Friday, 17 April 2015

The Rails / Bird To Beast / Lucy & Virginia - Manchester Band On The Wall - 15th April 2015

The Rails' last show in Manchester at Gullivers went down as legend in some quarters. They came back to the more salubrious surroundings of the Band On The Wall accompanied by Colne's finest Bird To Beast and local-based duo Lucy & Virginia. It's very rare you get such a great trio of bands on the same bill so we went along to check them all out.

Opening the evening are Lucy & Virginia, ostensibly a duo, but accompanied by a violin player as well as two guitarists.  They swap vocal and guitar playing responsibilities throughout (we’re not introduced as to which one is which) and, in what becomes a theme for the evening, the contrast between the two voices draws the listener in as they work their way through a set of songs that possess a beautifully fragile quality that entrances the listener and you could hear a pin drop through most of their set.

Whilst they’ve not set anything down to record yet, they’ve written more songs since we first saw them in January and already have a set of their own songs strong enough to form the basis of an album as well as a cover of Patty Loveless’ dark country tale of coal mining You’ll Never Leave Harlan alive.

This is Bird To Beast’s first gig for a few months as they prepare the songs for their second album, hopefully due later this year. They reveal six of the songs they’ve written for that record as well as three from their debut and they appear to have mined a rich vein of great songs to complement the likes of Catacombs and Elephant in their set.  In the period since they released that first album, they’ve developed their sound, toughened and tightened up and found the right balance in the luxury position they have of two absolutely top-notch vocalists in the band.

What makes Bird To Beast stand out is the interaction between Sam and Hannah, visually, vocally and in their between song banter. Sam’s rich deep voice, which echoes of OK Computer-era Thom Yorke in parts, contrasts with Hannah’s ability to reach high notes when singing or harmonising to create something quite intoxicating.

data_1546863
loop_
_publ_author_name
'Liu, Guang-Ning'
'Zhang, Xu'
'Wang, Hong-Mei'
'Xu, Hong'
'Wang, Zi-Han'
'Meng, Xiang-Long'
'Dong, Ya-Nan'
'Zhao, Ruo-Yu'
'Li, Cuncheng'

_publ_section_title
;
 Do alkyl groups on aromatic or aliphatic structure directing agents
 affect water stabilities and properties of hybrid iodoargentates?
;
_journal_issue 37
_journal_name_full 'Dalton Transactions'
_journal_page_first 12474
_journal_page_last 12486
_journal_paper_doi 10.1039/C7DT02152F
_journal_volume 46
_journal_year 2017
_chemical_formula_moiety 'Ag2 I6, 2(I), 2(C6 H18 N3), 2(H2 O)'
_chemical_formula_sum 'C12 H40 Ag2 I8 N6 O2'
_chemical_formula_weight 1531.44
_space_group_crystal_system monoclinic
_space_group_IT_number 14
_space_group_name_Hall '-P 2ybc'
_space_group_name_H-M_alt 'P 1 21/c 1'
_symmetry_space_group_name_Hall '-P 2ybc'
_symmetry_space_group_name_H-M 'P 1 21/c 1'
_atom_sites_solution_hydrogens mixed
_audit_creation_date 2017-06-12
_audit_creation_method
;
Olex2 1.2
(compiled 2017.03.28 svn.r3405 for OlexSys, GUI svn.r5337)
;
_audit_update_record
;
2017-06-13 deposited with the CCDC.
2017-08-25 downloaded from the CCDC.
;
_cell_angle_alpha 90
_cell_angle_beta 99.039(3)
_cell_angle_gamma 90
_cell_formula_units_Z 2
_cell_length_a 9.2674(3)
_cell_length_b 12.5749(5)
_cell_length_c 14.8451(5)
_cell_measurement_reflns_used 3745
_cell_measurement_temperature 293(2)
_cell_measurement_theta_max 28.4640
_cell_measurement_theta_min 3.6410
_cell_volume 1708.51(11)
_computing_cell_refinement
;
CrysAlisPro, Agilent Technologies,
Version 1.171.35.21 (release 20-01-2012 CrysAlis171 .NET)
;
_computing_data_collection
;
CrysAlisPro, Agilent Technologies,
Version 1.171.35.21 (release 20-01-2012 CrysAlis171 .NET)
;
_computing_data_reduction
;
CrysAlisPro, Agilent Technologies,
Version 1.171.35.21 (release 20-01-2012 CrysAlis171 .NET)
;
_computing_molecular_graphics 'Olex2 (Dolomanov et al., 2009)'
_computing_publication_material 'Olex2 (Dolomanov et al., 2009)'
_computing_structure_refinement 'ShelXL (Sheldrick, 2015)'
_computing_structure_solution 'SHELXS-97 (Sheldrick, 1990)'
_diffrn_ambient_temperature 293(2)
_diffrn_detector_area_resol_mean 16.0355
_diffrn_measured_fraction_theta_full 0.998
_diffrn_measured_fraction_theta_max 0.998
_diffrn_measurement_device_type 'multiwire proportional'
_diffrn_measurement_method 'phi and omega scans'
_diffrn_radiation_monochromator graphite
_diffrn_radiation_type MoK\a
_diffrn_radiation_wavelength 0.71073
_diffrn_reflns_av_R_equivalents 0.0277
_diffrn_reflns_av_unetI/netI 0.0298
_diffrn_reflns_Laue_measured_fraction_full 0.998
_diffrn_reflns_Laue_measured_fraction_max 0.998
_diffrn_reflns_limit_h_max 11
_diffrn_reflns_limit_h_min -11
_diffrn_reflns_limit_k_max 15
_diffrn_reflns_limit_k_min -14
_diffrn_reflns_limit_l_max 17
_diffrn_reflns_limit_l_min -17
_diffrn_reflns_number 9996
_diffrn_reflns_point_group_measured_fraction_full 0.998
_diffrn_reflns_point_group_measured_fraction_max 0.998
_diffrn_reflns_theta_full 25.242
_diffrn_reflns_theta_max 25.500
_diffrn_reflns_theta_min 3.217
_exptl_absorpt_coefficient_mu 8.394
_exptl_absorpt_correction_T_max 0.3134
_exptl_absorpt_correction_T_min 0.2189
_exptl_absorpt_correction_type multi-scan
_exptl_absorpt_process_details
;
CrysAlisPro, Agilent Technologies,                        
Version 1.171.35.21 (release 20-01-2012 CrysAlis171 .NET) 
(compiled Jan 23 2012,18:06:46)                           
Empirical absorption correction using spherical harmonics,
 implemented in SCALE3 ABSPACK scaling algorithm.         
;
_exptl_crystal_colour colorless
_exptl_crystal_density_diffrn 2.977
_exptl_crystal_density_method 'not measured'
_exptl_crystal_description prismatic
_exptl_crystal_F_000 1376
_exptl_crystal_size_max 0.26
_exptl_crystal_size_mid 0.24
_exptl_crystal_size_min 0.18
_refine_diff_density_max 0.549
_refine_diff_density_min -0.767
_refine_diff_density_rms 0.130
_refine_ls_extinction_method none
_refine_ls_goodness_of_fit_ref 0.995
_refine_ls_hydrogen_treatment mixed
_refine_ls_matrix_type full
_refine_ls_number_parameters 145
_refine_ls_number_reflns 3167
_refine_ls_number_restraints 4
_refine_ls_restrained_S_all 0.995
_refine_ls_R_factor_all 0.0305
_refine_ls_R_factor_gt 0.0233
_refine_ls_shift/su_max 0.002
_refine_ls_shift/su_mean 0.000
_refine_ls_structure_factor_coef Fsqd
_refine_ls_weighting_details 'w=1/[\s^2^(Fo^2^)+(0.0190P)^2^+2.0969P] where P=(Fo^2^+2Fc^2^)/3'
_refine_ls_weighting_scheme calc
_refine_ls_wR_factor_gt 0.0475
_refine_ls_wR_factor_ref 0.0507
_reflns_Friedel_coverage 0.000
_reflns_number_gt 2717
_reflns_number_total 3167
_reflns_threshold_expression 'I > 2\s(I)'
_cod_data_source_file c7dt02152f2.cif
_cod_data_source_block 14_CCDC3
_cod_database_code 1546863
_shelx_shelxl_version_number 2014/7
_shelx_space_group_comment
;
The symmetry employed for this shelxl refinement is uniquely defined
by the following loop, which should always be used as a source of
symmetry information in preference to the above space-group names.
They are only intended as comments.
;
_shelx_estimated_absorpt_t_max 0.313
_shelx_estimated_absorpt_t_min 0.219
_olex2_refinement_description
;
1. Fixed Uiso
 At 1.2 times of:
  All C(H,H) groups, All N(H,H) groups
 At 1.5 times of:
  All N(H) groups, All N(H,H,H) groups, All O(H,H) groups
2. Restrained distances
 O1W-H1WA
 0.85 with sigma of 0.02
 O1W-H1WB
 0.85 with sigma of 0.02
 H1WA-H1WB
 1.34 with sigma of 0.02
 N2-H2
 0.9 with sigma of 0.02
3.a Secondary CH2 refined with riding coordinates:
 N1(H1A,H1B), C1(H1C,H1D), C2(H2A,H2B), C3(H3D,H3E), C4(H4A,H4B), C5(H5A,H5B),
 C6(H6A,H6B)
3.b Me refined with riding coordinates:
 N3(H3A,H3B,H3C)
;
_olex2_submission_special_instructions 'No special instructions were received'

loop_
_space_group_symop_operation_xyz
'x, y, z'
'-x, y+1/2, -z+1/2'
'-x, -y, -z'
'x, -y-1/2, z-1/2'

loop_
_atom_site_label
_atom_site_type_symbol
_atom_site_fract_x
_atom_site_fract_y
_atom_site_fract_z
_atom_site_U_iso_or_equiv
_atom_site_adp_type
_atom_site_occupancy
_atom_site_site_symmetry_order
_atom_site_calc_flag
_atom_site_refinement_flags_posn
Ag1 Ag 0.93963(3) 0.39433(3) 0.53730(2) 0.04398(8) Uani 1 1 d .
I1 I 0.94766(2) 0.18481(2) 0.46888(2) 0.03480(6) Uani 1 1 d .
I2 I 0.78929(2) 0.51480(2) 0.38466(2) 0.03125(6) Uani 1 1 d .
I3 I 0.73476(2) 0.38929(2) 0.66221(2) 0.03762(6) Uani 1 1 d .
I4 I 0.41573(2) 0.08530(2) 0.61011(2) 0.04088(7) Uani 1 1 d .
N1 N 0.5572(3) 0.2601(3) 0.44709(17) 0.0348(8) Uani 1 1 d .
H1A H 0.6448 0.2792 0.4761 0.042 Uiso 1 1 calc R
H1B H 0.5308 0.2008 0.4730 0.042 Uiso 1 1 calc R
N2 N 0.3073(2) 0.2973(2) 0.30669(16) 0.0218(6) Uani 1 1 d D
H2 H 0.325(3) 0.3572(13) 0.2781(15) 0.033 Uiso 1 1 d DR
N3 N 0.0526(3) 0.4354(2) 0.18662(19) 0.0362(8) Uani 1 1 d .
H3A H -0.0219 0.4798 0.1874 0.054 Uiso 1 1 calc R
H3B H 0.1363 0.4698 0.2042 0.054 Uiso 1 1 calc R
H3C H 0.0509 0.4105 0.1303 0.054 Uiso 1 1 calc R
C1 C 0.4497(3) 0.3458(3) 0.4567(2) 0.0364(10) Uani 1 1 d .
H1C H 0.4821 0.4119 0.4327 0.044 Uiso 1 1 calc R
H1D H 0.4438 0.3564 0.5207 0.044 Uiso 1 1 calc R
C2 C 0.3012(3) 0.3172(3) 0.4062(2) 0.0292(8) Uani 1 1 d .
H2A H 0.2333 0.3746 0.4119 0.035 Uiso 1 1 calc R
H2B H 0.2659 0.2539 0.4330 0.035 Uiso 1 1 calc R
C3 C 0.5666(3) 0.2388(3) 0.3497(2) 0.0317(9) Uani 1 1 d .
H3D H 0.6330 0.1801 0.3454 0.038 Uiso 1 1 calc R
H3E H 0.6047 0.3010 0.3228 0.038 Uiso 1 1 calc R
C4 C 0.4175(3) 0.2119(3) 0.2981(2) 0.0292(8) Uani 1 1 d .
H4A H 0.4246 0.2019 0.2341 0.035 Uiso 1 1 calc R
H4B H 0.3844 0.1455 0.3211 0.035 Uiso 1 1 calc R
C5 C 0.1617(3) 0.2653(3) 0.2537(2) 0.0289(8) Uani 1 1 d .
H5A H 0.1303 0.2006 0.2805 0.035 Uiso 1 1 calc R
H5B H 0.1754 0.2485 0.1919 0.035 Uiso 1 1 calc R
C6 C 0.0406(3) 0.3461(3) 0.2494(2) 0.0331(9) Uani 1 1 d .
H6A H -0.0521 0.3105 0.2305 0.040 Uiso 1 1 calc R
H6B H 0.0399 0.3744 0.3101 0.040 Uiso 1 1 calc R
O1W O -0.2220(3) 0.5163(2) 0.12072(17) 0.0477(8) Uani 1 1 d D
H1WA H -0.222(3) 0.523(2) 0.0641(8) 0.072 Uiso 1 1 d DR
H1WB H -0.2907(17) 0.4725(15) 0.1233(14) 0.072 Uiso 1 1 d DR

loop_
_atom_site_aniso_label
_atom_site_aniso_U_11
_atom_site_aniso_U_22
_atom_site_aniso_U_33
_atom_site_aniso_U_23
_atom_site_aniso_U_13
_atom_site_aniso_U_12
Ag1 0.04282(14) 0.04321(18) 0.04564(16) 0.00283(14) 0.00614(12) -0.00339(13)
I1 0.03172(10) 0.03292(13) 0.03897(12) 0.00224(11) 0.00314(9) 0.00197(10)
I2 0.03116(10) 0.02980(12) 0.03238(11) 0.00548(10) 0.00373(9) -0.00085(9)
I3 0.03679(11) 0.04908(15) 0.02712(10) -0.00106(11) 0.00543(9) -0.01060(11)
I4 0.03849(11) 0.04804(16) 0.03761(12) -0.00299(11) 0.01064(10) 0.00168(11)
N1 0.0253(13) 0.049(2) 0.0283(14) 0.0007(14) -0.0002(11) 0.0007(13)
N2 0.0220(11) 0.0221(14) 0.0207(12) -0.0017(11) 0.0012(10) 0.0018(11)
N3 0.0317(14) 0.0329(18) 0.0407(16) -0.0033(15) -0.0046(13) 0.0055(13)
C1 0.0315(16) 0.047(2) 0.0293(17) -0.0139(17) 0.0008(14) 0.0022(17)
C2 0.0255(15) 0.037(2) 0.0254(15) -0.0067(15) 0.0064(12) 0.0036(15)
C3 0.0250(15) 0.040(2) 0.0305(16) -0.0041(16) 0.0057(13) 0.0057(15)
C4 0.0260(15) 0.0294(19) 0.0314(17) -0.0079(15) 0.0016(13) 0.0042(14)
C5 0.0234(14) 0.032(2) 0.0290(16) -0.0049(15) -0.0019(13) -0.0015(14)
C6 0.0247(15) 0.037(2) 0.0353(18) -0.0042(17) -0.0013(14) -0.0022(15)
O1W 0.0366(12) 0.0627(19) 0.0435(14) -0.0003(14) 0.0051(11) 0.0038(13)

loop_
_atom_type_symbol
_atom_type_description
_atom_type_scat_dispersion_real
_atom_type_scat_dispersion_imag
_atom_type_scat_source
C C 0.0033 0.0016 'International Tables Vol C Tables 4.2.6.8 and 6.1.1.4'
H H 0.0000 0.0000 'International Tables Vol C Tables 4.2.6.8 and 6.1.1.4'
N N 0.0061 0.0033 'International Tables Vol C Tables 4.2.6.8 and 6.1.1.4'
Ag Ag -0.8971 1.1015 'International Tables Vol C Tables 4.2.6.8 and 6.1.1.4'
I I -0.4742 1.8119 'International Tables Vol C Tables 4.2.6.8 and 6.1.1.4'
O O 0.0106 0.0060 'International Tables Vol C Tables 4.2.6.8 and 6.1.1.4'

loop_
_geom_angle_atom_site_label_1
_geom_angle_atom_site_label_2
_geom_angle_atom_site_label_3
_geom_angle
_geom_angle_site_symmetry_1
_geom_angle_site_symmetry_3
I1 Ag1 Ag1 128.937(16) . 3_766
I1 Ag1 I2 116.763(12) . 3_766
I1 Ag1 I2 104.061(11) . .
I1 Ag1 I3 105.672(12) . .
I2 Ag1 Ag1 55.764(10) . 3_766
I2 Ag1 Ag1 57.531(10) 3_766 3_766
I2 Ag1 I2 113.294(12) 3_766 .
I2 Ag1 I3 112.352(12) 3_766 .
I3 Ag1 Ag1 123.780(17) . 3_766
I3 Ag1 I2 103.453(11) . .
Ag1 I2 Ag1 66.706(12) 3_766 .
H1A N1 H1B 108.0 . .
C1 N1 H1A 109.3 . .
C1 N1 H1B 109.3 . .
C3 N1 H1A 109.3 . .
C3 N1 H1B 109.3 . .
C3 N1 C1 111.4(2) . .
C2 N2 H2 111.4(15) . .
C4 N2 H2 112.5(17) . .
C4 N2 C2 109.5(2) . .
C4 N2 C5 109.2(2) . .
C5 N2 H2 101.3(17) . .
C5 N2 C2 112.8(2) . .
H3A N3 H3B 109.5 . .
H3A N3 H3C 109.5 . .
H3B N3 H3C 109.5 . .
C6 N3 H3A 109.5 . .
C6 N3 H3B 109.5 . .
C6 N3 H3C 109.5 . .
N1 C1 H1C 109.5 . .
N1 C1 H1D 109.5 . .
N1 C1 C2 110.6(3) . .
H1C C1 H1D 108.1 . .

When Hannah takes centre stage on keys on the solo Crazy or accompanied by Sam on violin on the epic widescreen closing Final Bow, it’s the range of her voice that astounds and captivates the audience. However, the likes of Old Fashioned Girl and Skin show they’re equally adept at finding a perfect balance between their two vocal styles.  Whilst there’s nothing quite as (commercially) immediate as Catacombs and Elephant in the new songs, it’s impossible not to feel that Bird To Beast are about to drop an album that will stun us with its sheer beauty. On a bill of three fabulous bands, they manage to steal the show.

It’s an almost impossible act for The Rails to follow, but the expanded six-piece line-up don’t take any prisoners. Whilst they’ve been lumped into a folk-scene, their live sound is far heavier than that, James Walbourne’s guitar pyrotechnics ensuring that this is closer to a full-on rock show in parts.

Like Bird To Beast before them, there’s a contrast between Kami Thompson’s soothing, lilting, lifting vocals and Walbourne’s rougher world-worn style that works perfectly with the set of songs they perform. Dark takes on sea shanty concepts such as Bonnie Portmore and Jealous Sailor benefit from this juxtaposition as well as the chemistry between the two. They’re augmented by a bass player who tells us a story about the Judas Dylan incident at the Free Trade Hall, a drummer who captures perfectly the mood and tempo of these songs as well as a violinist and a multi-instrumentalist.

They’re equally adept at slowing things down as well particularly when they revert to a two or three piece for a mid-set acoustic set that includes a cover of Lal Waterson’s Marvellous Companion and reveal a couple of tracks from an acoustic project they’re working on alongside their second album.

They finish off the set by letting go on a trio of the highlights from Fair Warning featuring Panic Attack Blues, the title track and the set-closing Borstal. What makes them such an exciting live band is that the intensity of the set and its performance doesn’t drop throughout. They finish the evening off, way past curfew, with a caustic encore romp through Gypsy Gate.

Thompson and Walbourne, as is the wont of married couples, trade insults between songs, particularly before Send Her To Holloway which Walbourne wrote about sending an unspecified woman to prison and joke about a tour that Thompson’s extended family completed recently and engage with their audience, who rise at the end for a standing ovation.

All-in-all, this was a thoroughly enjoyable evening of three strands of what would get classed as folk music, intelligently curated and put together as each band focused around the interaction between two individuals albeit in three very different contexts. The Rails demonstrated that the hushed reverence in the whispers about them in folk circles and beyond is fully justified, Bird To Beast showed that they are on the cusp of blossoming into a truly special band and the raw promise of Lucy & Virginia augurs well for their future.

Lucy & Virginia are on Facebook.

Bird To Beast's website can be found here. They are also on Facebook and Twitter.

The Rails' official website can be found here. They are also on Facebook and Twitter.

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